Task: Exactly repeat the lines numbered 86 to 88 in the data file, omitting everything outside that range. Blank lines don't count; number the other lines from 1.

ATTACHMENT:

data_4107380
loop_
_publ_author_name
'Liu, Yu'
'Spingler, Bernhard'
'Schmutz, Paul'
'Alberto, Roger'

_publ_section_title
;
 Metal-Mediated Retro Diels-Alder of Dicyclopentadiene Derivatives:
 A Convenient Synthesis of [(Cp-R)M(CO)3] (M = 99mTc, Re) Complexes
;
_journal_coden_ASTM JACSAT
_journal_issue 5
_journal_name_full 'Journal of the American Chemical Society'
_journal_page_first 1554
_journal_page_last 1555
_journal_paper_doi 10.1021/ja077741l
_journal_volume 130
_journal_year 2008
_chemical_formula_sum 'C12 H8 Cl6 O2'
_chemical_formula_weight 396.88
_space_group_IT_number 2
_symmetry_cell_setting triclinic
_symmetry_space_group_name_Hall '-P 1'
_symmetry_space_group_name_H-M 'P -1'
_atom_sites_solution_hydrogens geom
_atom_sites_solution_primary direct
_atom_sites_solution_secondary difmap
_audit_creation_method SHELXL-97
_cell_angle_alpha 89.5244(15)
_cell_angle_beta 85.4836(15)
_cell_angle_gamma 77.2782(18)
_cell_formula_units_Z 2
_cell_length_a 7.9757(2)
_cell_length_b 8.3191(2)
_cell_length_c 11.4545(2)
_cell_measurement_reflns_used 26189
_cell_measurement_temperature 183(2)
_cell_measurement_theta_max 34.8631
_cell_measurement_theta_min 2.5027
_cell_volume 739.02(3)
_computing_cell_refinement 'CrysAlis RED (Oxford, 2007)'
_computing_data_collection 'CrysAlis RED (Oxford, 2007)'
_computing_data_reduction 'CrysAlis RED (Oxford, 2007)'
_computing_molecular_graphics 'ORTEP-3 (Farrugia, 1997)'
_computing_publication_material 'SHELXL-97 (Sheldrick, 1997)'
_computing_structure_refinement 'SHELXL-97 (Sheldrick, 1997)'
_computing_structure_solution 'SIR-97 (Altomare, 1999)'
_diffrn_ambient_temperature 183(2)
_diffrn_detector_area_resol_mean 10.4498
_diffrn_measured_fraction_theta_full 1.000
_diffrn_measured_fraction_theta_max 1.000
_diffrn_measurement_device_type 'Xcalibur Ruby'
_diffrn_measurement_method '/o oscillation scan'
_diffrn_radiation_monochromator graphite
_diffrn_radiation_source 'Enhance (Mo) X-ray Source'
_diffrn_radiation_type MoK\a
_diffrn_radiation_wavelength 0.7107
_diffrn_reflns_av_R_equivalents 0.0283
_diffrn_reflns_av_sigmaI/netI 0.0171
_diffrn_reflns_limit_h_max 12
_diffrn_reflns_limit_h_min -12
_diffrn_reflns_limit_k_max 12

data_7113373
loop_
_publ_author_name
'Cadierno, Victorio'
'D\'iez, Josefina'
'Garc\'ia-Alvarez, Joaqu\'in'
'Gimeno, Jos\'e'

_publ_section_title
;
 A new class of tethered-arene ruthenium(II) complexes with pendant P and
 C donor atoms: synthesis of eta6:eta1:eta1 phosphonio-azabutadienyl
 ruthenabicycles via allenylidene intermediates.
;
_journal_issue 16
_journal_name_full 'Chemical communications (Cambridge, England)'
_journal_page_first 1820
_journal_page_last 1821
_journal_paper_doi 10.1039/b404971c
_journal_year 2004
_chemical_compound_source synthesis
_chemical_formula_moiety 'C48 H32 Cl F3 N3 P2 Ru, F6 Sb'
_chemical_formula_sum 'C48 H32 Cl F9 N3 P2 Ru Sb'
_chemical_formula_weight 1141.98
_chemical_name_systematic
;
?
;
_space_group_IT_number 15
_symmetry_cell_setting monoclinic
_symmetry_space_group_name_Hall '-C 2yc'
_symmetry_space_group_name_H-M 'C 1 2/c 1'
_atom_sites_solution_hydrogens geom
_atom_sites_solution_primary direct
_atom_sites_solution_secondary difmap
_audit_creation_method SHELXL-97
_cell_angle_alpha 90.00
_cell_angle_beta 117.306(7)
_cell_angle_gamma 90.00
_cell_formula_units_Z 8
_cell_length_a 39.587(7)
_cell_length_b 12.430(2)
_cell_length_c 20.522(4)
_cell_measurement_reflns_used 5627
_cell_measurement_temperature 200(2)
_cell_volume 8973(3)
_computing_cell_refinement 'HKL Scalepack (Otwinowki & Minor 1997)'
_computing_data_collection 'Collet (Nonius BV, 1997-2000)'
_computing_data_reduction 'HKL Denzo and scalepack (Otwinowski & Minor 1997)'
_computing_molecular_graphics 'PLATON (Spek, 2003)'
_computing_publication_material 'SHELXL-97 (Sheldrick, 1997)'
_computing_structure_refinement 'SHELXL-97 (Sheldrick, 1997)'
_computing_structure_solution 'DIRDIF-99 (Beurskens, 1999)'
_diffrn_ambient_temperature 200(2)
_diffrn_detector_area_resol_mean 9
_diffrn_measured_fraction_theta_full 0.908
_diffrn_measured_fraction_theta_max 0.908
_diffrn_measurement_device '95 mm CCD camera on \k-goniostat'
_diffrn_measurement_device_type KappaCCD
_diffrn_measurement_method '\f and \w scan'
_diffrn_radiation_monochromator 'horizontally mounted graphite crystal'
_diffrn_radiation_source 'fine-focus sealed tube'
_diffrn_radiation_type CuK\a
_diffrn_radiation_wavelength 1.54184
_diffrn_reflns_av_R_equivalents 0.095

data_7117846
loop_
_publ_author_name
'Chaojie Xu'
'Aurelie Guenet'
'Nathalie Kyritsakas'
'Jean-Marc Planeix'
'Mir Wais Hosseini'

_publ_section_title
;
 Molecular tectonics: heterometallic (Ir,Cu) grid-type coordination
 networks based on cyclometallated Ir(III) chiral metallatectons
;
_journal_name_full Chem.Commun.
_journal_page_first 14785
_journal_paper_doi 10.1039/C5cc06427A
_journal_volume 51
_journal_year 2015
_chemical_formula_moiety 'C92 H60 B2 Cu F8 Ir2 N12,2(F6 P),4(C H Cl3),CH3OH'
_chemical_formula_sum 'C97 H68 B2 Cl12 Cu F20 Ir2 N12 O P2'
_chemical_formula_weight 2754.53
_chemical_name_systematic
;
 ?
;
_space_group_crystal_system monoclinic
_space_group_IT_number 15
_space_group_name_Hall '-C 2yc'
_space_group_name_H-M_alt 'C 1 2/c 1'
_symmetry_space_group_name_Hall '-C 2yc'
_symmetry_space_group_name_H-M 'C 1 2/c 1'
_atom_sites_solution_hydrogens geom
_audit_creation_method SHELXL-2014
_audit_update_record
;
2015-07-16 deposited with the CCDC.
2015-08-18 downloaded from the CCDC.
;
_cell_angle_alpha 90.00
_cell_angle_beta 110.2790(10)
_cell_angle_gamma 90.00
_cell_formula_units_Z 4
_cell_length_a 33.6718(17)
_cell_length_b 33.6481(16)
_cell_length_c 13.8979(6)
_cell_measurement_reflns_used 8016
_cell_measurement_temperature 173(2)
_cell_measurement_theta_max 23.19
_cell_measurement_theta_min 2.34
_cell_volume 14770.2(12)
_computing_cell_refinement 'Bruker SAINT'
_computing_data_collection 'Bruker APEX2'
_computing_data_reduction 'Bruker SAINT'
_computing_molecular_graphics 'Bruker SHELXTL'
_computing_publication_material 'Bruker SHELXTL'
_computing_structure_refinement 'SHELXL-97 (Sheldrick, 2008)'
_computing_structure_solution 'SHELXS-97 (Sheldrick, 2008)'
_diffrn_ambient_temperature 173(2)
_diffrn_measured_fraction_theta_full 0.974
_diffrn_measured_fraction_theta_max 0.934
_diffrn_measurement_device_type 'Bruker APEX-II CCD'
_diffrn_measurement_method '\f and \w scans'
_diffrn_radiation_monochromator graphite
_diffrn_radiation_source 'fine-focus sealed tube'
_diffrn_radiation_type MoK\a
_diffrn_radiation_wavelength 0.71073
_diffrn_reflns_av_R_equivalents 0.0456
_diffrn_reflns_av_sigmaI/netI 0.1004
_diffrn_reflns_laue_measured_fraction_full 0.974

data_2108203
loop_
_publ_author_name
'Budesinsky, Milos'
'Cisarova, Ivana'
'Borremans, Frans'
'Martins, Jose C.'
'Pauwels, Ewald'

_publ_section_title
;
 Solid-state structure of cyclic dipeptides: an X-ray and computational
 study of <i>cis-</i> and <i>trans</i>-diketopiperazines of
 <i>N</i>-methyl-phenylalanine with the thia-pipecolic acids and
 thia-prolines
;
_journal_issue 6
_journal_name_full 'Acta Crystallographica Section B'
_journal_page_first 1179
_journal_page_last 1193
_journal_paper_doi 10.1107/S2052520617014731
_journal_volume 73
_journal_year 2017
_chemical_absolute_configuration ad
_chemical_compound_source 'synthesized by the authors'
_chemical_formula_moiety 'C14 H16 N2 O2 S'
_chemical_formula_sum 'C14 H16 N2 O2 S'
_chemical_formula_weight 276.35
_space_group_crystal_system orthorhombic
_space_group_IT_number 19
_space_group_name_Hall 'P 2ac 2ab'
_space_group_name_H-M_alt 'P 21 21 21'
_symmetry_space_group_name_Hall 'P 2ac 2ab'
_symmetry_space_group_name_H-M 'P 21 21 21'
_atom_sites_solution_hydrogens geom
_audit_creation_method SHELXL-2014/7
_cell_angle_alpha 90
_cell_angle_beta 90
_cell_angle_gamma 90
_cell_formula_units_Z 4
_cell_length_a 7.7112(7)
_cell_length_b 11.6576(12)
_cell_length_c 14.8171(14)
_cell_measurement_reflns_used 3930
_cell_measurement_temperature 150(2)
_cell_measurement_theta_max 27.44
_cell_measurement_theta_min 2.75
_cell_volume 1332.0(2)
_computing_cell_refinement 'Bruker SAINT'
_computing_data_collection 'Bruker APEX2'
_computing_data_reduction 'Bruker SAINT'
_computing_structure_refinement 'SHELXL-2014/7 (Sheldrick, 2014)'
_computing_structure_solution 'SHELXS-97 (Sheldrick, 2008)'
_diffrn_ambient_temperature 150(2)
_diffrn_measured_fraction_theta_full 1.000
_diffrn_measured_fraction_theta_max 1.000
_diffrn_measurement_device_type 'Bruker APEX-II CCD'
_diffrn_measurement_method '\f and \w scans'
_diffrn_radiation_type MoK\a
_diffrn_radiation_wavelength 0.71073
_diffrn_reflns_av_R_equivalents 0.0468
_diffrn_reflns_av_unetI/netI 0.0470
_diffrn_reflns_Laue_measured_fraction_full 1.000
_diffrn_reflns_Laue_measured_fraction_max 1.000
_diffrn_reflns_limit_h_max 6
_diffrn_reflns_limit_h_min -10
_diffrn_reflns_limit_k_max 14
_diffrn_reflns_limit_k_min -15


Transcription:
_chemical_formula_sum 'C48 H32 Cl F9 N3 P2 Ru Sb'
_chemical_formula_weight 1141.98
_chemical_name_systematic